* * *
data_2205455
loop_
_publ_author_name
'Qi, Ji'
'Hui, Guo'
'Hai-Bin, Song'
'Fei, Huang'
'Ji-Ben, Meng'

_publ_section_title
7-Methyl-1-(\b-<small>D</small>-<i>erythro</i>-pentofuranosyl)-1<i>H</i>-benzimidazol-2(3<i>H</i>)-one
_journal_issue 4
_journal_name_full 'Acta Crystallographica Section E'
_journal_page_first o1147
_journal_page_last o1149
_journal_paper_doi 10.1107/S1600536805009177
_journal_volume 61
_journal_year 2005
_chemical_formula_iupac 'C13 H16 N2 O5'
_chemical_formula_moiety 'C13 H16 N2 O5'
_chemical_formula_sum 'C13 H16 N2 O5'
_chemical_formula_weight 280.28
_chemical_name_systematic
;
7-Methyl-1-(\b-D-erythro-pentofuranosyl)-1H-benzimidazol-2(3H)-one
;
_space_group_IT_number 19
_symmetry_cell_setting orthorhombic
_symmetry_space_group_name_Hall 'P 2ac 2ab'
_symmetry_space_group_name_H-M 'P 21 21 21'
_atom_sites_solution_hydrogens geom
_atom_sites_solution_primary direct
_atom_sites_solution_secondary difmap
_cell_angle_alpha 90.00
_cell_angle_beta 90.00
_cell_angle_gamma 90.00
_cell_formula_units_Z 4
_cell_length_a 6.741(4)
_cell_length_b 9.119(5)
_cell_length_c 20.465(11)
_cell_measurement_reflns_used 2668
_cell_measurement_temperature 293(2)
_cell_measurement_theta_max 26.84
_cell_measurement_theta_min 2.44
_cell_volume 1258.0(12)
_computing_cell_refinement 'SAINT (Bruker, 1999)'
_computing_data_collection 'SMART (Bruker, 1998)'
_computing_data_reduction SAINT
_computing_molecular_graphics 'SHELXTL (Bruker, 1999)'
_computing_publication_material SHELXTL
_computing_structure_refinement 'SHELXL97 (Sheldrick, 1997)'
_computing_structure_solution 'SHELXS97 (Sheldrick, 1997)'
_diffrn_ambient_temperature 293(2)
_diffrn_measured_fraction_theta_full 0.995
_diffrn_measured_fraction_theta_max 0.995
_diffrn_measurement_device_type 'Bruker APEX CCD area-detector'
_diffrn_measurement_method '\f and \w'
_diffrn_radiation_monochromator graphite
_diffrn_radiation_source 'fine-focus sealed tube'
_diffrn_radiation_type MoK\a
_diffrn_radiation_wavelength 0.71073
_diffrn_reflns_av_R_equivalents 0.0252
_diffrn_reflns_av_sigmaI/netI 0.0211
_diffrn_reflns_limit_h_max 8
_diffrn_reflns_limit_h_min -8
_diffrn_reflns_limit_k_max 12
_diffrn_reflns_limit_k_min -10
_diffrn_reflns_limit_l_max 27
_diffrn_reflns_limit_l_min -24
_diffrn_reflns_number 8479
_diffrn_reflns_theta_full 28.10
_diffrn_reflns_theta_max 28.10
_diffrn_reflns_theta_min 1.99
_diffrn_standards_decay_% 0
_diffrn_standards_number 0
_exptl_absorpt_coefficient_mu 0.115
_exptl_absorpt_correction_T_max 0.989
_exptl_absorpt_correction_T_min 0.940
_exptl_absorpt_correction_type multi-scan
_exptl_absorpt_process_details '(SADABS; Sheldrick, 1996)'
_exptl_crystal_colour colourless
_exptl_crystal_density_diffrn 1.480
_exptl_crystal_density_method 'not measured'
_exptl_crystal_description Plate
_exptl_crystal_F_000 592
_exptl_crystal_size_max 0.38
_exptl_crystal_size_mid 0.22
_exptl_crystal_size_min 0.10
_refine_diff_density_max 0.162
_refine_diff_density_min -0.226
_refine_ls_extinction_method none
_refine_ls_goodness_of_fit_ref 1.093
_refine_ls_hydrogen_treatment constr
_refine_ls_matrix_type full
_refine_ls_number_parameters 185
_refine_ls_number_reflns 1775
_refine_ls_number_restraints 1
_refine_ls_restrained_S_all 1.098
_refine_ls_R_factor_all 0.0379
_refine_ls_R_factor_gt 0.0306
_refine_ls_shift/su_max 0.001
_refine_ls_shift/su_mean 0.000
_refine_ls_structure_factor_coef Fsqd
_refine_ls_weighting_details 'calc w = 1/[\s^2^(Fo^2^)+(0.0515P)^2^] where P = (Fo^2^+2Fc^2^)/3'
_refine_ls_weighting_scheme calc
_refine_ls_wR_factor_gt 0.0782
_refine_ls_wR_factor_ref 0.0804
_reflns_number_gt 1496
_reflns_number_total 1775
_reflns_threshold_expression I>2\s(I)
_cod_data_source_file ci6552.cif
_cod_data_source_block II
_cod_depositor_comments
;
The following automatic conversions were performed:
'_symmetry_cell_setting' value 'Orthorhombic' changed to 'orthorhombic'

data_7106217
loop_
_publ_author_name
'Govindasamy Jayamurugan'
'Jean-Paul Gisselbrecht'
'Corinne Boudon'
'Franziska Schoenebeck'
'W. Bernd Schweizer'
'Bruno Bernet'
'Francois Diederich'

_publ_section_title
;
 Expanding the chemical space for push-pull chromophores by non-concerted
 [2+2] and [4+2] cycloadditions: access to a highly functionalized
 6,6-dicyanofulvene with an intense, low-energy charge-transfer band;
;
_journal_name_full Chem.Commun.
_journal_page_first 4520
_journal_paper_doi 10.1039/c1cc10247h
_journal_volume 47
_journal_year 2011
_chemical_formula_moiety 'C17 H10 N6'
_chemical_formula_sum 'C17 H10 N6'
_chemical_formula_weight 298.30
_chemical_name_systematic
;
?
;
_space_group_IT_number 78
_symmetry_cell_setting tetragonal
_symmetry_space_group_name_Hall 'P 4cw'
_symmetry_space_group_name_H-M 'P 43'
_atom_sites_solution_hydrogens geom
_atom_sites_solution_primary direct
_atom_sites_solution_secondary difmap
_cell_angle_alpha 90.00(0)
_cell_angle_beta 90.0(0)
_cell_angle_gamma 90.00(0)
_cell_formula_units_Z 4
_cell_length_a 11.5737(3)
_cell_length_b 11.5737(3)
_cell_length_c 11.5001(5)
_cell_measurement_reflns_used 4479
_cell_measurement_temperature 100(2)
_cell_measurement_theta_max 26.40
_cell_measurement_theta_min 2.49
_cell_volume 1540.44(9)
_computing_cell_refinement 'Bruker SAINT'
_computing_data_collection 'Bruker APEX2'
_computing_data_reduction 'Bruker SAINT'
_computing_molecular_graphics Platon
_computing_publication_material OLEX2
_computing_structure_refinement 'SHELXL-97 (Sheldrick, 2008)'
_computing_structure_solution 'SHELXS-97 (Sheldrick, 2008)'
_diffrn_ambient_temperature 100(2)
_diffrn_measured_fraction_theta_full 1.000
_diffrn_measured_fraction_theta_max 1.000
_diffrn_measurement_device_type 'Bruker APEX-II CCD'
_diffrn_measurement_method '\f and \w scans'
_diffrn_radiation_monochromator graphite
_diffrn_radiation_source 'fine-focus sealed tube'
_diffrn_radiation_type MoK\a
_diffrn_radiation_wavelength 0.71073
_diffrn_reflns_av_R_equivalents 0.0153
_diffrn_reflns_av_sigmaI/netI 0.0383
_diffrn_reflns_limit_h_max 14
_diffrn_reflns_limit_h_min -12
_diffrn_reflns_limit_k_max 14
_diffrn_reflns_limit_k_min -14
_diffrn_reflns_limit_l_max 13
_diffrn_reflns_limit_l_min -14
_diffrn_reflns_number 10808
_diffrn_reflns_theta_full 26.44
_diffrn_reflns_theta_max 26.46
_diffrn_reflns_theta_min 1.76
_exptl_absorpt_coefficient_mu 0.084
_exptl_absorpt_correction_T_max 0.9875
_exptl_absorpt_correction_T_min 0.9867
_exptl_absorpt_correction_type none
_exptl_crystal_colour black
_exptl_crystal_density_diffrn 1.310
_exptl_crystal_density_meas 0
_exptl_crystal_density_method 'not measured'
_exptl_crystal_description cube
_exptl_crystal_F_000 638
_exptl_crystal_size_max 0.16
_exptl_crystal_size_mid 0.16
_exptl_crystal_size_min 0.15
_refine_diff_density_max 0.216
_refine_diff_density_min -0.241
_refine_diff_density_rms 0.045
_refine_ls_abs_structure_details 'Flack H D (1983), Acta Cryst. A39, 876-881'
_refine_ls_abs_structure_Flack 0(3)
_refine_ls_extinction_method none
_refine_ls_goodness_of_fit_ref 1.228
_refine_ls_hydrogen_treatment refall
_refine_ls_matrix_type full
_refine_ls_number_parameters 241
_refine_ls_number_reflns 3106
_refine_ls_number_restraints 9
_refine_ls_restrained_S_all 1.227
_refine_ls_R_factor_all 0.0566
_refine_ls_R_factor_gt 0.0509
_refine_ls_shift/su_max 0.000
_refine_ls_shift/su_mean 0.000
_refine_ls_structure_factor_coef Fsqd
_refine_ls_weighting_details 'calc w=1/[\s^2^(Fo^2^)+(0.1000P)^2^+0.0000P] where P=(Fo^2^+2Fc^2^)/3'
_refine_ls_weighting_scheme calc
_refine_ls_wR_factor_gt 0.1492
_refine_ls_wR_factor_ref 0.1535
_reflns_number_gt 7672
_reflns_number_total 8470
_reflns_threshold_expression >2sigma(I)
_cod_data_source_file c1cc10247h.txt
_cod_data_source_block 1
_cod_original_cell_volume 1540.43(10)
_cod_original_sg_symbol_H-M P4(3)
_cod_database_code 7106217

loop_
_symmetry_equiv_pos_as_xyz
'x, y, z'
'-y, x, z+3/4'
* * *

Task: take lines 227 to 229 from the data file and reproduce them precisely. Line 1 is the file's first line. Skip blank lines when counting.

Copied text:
_reflns_number_total 8470
_reflns_threshold_expression >2sigma(I)
_cod_data_source_file c1cc10247h.txt